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Relay from the Royal Opera House,
A LIFETIME spent in the study of music, of Wagner, and tho German language, literature, history and people, would be richly worthwhile if the only reward at the end of it were a full enjoyment of The Mastersingers.
Volumes might be written to show how happily the talo is compact of dignity, humour, and tenderness, and how wholly satisfying is the union of text and music to present its splendid drama.
Its central figure is the poet Hans Sachs , the most popular figure in the Guild of Mastersingers. The Prelude to the third Act tells us of his reflections on the morning of the Festival of St. John. When the curtain rises, we see him in his sunny workshop, reading an old book. David, his apprentice comes in, in his holiday garb. They have a merry little scene and then Sachs falls again into meditation, singing his monologue on the Guild, his stately city, and on the two young people, Walther and Eva. Walther, who has been his guest overnight, comes down a little stair from his room, and tells Sachs of a song which came to him in his dreams. Sachs notes down the words, making little critical comments as he does so. They go out together, and Beckmesser, the ' marker' of the Mastersingers, steals into the room. Like Walther, he is an aspirant for the hand of Eva, whom he hopes to win at the song contest that very day. Seeing the song in Sachs' writing on the table, ho jumps to the conclusion .that Sachs is another rival, and carries off the copy. Sachs, returning, notices its absence, and is mischievously willing to let Beckmesscr keep it, knowing that he will certainly make a sorry job of wedding it to music.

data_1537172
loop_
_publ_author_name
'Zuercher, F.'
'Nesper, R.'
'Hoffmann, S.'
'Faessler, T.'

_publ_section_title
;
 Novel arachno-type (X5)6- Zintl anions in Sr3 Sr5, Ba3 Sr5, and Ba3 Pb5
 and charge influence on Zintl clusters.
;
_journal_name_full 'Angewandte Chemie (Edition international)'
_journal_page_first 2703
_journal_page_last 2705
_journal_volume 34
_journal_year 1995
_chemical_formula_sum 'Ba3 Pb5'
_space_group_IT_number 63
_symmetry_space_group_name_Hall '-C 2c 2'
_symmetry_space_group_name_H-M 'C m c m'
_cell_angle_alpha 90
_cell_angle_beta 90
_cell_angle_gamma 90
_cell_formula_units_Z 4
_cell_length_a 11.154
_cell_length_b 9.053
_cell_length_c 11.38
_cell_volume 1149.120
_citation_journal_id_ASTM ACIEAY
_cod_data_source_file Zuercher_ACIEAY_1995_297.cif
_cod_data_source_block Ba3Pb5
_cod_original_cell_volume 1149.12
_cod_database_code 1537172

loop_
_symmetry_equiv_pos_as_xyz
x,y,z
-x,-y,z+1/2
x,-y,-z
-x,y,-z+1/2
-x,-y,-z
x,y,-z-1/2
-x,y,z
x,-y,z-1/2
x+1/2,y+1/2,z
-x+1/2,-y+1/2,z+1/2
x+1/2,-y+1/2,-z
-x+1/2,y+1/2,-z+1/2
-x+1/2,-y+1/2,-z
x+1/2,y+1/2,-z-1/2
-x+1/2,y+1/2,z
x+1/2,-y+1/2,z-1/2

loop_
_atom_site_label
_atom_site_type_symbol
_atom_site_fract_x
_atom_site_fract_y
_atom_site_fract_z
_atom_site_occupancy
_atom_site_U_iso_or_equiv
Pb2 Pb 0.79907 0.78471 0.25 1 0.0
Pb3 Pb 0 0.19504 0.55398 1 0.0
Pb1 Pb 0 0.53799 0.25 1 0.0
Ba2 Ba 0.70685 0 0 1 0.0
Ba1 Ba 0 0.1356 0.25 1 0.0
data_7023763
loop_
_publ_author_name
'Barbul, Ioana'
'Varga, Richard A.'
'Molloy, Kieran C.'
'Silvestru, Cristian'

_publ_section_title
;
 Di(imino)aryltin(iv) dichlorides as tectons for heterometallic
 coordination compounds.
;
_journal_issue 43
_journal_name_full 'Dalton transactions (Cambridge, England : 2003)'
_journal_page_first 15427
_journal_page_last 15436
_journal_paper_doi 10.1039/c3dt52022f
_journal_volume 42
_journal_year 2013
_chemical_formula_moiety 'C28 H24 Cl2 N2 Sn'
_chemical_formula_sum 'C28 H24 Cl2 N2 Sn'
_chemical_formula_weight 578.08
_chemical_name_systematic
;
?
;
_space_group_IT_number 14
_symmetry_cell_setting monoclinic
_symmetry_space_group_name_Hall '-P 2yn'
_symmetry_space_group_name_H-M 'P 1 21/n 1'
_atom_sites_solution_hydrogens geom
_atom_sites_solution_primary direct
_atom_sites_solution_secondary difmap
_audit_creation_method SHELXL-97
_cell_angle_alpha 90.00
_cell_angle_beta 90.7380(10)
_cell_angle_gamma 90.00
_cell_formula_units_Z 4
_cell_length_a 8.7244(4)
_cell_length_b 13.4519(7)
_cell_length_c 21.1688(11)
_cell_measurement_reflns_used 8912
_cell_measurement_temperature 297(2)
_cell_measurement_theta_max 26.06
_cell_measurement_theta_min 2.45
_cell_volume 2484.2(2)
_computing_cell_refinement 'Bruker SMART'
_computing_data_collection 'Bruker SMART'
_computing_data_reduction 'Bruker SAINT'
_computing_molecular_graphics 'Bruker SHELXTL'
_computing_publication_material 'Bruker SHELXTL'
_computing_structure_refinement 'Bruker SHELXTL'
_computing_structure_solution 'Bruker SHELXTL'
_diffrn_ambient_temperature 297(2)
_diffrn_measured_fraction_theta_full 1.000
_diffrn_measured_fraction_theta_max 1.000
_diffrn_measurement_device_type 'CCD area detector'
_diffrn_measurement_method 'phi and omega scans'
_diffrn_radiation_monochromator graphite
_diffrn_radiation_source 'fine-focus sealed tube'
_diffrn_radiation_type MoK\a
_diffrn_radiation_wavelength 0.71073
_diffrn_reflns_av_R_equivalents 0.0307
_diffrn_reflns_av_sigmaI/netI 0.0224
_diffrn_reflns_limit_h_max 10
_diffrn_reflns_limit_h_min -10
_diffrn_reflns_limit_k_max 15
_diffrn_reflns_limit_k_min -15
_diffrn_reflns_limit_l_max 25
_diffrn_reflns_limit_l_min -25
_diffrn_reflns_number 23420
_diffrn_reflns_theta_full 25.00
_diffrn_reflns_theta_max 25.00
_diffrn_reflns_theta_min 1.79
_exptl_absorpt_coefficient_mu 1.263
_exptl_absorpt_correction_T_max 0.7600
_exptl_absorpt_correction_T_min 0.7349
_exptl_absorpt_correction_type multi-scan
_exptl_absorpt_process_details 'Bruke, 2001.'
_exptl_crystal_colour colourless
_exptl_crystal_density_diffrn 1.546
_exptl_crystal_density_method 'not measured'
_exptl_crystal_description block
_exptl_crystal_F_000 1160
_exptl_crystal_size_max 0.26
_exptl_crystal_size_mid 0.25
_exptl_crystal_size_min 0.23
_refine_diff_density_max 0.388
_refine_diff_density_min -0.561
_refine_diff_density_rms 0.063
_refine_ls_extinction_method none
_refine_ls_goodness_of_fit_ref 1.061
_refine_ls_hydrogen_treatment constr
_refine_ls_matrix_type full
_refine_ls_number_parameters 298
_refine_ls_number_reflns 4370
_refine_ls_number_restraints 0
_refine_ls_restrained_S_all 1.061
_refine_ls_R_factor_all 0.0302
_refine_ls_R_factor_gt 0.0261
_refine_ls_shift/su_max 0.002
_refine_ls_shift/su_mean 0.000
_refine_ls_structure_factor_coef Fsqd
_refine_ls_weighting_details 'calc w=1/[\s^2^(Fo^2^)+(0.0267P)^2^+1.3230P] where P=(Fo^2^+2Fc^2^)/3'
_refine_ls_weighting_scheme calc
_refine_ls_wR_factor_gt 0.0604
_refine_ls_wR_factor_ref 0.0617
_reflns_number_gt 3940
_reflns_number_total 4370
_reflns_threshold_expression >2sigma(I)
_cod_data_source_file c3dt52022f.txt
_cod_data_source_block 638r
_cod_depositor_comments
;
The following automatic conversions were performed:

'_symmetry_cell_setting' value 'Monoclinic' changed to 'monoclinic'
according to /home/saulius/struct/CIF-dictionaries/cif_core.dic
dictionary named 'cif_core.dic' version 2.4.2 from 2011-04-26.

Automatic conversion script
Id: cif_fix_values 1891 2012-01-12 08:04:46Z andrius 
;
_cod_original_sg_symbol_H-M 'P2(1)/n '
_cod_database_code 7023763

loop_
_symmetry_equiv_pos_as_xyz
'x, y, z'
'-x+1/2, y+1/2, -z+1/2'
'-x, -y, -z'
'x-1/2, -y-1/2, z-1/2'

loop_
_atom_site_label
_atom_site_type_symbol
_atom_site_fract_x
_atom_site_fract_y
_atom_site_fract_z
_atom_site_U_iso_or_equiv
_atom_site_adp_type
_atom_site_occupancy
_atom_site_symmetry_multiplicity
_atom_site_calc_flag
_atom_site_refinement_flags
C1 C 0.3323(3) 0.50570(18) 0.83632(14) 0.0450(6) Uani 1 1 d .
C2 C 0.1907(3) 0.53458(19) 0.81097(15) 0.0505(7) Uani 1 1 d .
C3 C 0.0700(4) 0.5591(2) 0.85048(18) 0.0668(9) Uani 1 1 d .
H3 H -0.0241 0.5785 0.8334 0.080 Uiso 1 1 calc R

There follows a charming duologue between
Sachs and Eva, who comes in on the pretext that one of her shoes for the festival needs his care. The music of this scene contains allusions to Wagner's own Tristan, and Sachs explains that by telling Eva that he is too wise to risk King Mark's ill-fortune. Walther joins the two and then David andMagdalena enter. Sachs, with the traditional box on the ear, promotes his apprentice to journeyman, and the five voices join in a quintet which is among the most beautiful things in the opera, or indeed in the whole realm of music.
The scene changes to the meadow where the Song Contest is to bo held. The merrymaking of young people blends with the arrival of the different Guilds and their banners, and tho music is full of delightful allusions to the different crafts. When the Masters arrive, the merry music makes way for their dignity, and the people join in acclaiming Sachs with a hymn to the words of his own chorale ' Awake, the day draws near.'
Beckmesser, as first competitor, makes a sorry hash of the song he purloined. The parody is a brilliant one, the words being turned to com. plete nonsense, though sounding not unlike the original, while his tune—a good tune of itself, is ludicrously unfitted to the song. It is met with derision, and Beckmesser in wrath tells the people that the song is not by him, but by their beloved Sachs. The real author, Walther, is then led to the competitors' mound, and by his singing of it, Walther wins his admission to the Guild and the hand of Eva.
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